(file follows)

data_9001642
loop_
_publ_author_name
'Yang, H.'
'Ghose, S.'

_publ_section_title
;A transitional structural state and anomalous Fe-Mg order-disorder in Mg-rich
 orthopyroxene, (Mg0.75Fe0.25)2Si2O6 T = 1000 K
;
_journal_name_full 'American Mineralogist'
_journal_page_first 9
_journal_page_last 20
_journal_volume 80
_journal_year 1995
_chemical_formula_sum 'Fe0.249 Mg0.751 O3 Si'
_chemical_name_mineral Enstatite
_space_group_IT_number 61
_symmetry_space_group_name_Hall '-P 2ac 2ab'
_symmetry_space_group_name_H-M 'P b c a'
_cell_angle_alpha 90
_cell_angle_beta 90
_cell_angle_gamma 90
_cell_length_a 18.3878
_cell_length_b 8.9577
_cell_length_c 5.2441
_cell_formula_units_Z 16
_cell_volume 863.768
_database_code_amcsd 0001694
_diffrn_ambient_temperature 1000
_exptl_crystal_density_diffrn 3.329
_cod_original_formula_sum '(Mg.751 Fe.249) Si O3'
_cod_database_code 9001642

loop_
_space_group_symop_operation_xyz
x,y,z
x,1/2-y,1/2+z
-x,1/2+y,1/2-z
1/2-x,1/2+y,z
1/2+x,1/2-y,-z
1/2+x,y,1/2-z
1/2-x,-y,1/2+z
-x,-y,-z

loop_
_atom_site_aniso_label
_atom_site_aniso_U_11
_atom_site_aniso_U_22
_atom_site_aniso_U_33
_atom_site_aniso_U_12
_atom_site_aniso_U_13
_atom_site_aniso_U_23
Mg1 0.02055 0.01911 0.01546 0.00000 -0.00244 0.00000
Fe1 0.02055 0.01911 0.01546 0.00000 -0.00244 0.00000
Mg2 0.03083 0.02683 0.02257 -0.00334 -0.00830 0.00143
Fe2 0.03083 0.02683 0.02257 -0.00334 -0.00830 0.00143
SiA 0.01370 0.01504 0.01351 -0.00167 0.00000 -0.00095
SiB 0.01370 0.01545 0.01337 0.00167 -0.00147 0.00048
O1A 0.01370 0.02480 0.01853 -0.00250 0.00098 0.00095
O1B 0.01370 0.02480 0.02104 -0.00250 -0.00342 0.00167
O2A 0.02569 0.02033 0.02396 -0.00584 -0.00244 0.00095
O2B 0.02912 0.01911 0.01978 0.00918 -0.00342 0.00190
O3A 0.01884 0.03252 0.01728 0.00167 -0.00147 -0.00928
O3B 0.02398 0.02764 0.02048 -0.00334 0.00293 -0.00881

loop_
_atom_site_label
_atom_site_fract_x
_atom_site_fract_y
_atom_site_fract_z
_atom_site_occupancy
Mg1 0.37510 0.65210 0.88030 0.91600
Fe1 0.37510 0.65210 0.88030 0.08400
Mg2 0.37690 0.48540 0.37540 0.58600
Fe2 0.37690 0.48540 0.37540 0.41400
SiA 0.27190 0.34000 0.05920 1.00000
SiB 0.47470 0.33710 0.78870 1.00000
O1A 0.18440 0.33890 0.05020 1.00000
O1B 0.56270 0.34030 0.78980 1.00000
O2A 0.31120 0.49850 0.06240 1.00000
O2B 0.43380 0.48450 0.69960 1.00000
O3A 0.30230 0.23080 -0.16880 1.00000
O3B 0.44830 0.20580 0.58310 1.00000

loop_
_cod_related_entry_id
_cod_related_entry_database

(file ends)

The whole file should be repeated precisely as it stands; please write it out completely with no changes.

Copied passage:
data_9001642
loop_
_publ_author_name
'Yang, H.'
'Ghose, S.'

_publ_section_title
;A transitional structural state and anomalous Fe-Mg order-disorder in Mg-rich
 orthopyroxene, (Mg0.75Fe0.25)2Si2O6 T = 1000 K
;
_journal_name_full 'American Mineralogist'
_journal_page_first 9
_journal_page_last 20
_journal_volume 80
_journal_year 1995
_chemical_formula_sum 'Fe0.249 Mg0.751 O3 Si'
_chemical_name_mineral Enstatite
_space_group_IT_number 61
_symmetry_space_group_name_Hall '-P 2ac 2ab'
_symmetry_space_group_name_H-M 'P b c a'
_cell_angle_alpha 90
_cell_angle_beta 90
_cell_angle_gamma 90
_cell_length_a 18.3878
_cell_length_b 8.9577
_cell_length_c 5.2441
_cell_formula_units_Z 16
_cell_volume 863.768
_database_code_amcsd 0001694
_diffrn_ambient_temperature 1000
_exptl_crystal_density_diffrn 3.329
_cod_original_formula_sum '(Mg.751 Fe.249) Si O3'
_cod_database_code 9001642

loop_
_space_group_symop_operation_xyz
x,y,z
x,1/2-y,1/2+z
-x,1/2+y,1/2-z
1/2-x,1/2+y,z
1/2+x,1/2-y,-z
1/2+x,y,1/2-z
1/2-x,-y,1/2+z
-x,-y,-z

loop_
_atom_site_aniso_label
_atom_site_aniso_U_11
_atom_site_aniso_U_22
_atom_site_aniso_U_33
_atom_site_aniso_U_12
_atom_site_aniso_U_13
_atom_site_aniso_U_23
Mg1 0.02055 0.01911 0.01546 0.00000 -0.00244 0.00000
Fe1 0.02055 0.01911 0.01546 0.00000 -0.00244 0.00000
Mg2 0.03083 0.02683 0.02257 -0.00334 -0.00830 0.00143
Fe2 0.03083 0.02683 0.02257 -0.00334 -0.00830 0.00143
SiA 0.01370 0.01504 0.01351 -0.00167 0.00000 -0.00095
SiB 0.01370 0.01545 0.01337 0.00167 -0.00147 0.00048
O1A 0.01370 0.02480 0.01853 -0.00250 0.00098 0.00095
O1B 0.01370 0.02480 0.02104 -0.00250 -0.00342 0.00167
O2A 0.02569 0.02033 0.02396 -0.00584 -0.00244 0.00095
O2B 0.02912 0.01911 0.01978 0.00918 -0.00342 0.00190
O3A 0.01884 0.03252 0.01728 0.00167 -0.00147 -0.00928
O3B 0.02398 0.02764 0.02048 -0.00334 0.00293 -0.00881

loop_
_atom_site_label
_atom_site_fract_x
_atom_site_fract_y
_atom_site_fract_z
_atom_site_occupancy
Mg1 0.37510 0.65210 0.88030 0.91600
Fe1 0.37510 0.65210 0.88030 0.08400
Mg2 0.37690 0.48540 0.37540 0.58600
Fe2 0.37690 0.48540 0.37540 0.41400
SiA 0.27190 0.34000 0.05920 1.00000
SiB 0.47470 0.33710 0.78870 1.00000
O1A 0.18440 0.33890 0.05020 1.00000
O1B 0.56270 0.34030 0.78980 1.00000
O2A 0.31120 0.49850 0.06240 1.00000
O2B 0.43380 0.48450 0.69960 1.00000
O3A 0.30230 0.23080 -0.16880 1.00000
O3B 0.44830 0.20580 0.58310 1.00000

loop_
_cod_related_entry_id
_cod_related_entry_database